Tag Archives: Barnardos

Neither Waif Nor Stray: The Search For A Stolen Identity by Perry Snow

Following my review of “Teaching Children to Clean“, I was offered the chance to review another title from Universal Publishers for free and my eye was caught by Neither Waif Nor Stray: The Search For A Stolen Identity by Perry Snow. I’ve always had a fascination for genealogy, although I haven’t had time to continue pursuing my own family history since before son1 was born.

Neither Waif Nor Stray: The Search For A Stolen Identity by Perry Snow

Here is the book blurb.

My Father became a ward of the Church of England Waifs and Strays Society when he was four years old in 1913. When he was 15, they gave him the choice of emigrating to Australia or Canada. No one wanted him in England. They sent him to work on Canadian farms as an indentured farm labourer. He was part of the little-known British Child Emigration Scheme in which fifty child-care organizations emigrated 100,000 children to Canada between 1880-1930. An unknown number made their way to the United States. These alleged orphan children were between 6-15 years old and were known as The Home Children. The organizations professed a dominant motive of providing these children with better lives than what they might have had in England, but they had other ignoble motives. Half of these children suffered from child neglect and abuse. The scheme persisted interrupted only by WWI and WWII until the mid-1960s when these organizations sent 15,000 children to Australia, New Zealand, and Africa.

My Father never had a Birth Certificate. He had nothing to verify who he was for the first 33 years of his life. For the next 15 years, he carried a tattered To Whom it May Concern letter that stated his name and identified him as of British nationality. For the first half of his life, he had serious doubts if his surname was really Snow. He wondered if someone had simply invented it for him. When he was 48 years old, he obtained a Baptism Certificate that confirmed his name, identified his Mother, but not his Father. For the next 16 years, this was all he had for identification. When he was 64 years old, he received his Canadian Citizenship. He wrote to the Waifs and Strays Society for 55 years, but they withheld from him the vital information he so desperately sought. Why did they not want him to know who he was? I resumed his lifelong search following his death on his unconfirmed birthday in 1994. The Children’s Society reluctantly released his 82-year-old case file to me. It took me four years to identify his Parents and locate his Family.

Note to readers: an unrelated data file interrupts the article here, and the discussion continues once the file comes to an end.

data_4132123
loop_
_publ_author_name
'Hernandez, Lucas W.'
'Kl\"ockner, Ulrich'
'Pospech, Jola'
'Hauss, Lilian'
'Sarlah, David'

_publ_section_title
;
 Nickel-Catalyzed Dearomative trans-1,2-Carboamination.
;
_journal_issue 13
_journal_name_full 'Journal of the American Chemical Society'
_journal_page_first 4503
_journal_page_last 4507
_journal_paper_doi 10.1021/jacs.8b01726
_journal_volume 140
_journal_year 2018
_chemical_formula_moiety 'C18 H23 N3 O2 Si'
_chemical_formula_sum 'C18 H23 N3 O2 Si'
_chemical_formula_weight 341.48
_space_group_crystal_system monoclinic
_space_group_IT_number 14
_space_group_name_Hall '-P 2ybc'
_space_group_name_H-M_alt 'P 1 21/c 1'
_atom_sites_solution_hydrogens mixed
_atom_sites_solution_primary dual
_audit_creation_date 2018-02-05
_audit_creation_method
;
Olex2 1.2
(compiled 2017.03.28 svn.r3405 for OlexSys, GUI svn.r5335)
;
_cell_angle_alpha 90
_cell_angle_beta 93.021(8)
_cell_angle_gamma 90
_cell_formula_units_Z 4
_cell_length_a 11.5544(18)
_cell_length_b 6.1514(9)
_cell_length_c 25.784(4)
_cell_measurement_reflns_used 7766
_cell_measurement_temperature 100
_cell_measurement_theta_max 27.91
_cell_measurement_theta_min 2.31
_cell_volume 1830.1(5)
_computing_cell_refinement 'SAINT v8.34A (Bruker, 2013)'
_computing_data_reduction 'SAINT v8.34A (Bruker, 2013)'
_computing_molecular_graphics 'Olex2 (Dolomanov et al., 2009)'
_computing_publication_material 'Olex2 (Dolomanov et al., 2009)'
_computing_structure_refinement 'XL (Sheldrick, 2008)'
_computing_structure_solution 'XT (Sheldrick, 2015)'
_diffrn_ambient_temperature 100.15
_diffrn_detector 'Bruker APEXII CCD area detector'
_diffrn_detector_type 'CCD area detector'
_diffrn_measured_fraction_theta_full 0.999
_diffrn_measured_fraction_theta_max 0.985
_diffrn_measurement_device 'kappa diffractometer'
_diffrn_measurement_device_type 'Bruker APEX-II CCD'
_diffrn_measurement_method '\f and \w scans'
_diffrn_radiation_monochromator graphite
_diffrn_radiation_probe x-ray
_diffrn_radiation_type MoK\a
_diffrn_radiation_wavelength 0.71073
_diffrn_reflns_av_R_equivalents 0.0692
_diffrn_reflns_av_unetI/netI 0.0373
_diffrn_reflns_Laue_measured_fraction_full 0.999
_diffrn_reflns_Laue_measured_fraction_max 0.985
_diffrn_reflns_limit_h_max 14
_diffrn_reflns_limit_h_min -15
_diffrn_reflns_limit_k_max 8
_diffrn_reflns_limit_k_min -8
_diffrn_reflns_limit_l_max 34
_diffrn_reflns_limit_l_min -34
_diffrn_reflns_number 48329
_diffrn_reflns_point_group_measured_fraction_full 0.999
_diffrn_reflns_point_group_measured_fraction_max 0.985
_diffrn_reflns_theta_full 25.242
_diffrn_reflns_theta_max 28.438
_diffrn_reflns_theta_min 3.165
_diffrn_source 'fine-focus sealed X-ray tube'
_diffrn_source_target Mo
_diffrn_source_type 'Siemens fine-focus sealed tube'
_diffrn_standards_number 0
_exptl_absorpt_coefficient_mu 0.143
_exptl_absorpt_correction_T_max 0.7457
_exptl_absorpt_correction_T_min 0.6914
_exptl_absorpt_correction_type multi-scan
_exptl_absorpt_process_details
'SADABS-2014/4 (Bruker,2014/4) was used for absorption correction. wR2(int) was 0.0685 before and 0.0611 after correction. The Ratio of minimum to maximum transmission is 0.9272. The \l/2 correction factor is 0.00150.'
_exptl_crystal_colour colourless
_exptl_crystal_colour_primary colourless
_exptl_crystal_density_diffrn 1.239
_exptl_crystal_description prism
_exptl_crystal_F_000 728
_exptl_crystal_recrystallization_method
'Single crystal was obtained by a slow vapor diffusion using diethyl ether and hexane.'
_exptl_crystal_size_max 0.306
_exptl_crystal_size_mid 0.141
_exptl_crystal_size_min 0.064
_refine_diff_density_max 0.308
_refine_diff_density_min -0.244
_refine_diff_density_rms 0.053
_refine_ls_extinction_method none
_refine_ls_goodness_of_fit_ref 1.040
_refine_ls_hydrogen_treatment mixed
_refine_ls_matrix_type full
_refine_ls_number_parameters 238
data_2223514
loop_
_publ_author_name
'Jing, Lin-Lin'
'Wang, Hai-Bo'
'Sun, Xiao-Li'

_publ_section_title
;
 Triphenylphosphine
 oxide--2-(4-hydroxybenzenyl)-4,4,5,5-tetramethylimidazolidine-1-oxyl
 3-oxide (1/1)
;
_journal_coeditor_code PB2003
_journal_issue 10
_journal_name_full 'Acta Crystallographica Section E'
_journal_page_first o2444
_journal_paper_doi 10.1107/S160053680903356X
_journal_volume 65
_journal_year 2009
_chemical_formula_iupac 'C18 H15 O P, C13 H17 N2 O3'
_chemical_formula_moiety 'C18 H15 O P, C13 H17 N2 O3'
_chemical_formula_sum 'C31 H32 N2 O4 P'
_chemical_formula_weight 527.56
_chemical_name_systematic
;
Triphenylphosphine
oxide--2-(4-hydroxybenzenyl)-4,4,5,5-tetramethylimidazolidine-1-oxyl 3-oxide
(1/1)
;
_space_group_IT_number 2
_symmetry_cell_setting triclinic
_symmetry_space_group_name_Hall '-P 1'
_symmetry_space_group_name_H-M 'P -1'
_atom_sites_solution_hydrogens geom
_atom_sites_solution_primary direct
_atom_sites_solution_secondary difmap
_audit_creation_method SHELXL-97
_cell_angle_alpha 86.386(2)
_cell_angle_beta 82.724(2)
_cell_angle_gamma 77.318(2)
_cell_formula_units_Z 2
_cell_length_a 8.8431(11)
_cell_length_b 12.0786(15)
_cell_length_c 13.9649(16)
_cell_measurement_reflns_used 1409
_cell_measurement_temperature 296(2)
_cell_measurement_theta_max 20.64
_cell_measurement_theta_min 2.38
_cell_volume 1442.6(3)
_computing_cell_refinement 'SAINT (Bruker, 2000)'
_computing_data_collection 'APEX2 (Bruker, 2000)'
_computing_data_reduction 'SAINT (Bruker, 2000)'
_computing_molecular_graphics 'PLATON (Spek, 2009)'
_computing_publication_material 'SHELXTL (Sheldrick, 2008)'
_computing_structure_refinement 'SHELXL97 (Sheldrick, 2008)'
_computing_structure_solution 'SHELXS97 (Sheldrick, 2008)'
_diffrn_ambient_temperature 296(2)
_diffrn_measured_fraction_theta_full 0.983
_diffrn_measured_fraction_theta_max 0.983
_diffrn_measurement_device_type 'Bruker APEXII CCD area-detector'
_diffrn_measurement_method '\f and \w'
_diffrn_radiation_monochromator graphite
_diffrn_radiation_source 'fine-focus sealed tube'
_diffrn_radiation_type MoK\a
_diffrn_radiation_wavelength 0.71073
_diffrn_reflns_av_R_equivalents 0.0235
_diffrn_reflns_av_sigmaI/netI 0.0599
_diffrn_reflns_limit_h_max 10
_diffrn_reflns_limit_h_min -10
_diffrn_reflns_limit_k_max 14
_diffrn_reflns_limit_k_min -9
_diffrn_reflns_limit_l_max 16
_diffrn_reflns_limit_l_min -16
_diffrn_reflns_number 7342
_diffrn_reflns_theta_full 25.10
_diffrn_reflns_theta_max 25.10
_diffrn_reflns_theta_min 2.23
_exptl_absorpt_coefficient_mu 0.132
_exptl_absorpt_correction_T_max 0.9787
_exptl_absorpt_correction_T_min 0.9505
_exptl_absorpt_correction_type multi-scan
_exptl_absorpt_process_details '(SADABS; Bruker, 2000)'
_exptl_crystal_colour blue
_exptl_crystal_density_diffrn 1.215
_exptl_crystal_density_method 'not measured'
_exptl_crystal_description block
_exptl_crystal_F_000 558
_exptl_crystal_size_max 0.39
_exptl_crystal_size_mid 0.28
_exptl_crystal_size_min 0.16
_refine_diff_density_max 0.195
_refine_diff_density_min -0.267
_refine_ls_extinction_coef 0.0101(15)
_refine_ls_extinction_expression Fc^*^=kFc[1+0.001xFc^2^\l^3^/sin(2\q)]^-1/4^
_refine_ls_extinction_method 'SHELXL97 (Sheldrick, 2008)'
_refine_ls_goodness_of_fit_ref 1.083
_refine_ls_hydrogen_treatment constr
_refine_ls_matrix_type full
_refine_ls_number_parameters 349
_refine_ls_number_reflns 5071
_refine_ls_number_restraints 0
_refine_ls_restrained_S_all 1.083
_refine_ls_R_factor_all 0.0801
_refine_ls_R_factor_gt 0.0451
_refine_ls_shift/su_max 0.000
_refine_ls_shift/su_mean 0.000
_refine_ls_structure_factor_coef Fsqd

Your ancestors may have been British Home Children. You may be one of the four million of Canada’s “Invisible Immigrants.” Your ancestor’s stories do not appear in Canadian school curricula. The British childcare organizations deliberately severed the Home Children’s familial ties. The four million descendants have a potential 20 million British relatives. If one purpose of the scheme was to simply rid Britain of an unwanted element of their society, they only partially succeeded. They underestimated the strength of needing to know who you are – to have an identity. I hope the successful conclusion of my search will inspire others to persist until they re-establish their familial ties. No one should live their lives without knowing who they are and to whom they belong. It is your birthright to know your heritage.

This book is divided into 5 parts. The first part details the life of the author’s father Frederick Snow, separated from his family at age 4 via fostering and Childrens’ Homes and then forcibly emigrated as a British Home Child to Canada at age 15. A tough life continued, lonely too until he met his wife Gert and had 6 children. At last a family again who loved him. Throughout his life, he wrote many times to the “Waifs and Strays”, now known as The Children’s Society to ask for his birth and baptism certificates and for details of his family. He was constantly fobbed off with minimal (mis)information and never received a birth certificate. His baptism certificate was eventually provided many years later in 1957. He died in 1994 assuming that John Snow was his father. This was actually his grandfather.

Part 2 is about the author taking on the search. He started about a year before his father died, but sadly didn’t piece the jigsaw together until after Fred had died. Again he was drip-fed information even though he requested his father’s full case file several times. And it was mainly due to the goodwill of other local researchers helping that he was able to fill in the blanks.

Part 3 is hypothetical and covers how the author would have told his father about his family if he had the opportunity.

Parts 4 and 5 are more general, discussing the psychological impact on the British Home Children and the Universal Rights of a Child.

We are so used to Barnado’s and The Children’s Society being reputable charities that I was quite shocked to discover that their past wasn’t so pure back in the 1920s. And that as recently as 20 years ago, they were hindering applications for information. By then, with the internet, it should have been very straight-forward to assist.

Neither Waif Nor Stray: The Search For A Stolen Identity is available on Amazon, currently priced at £18.95 in paperback. A fascinating read and for more details on the Snow family tree, you may see here.

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Disclosure.  This post is a review of an e-book I was sent for free.  All opinions are my own.

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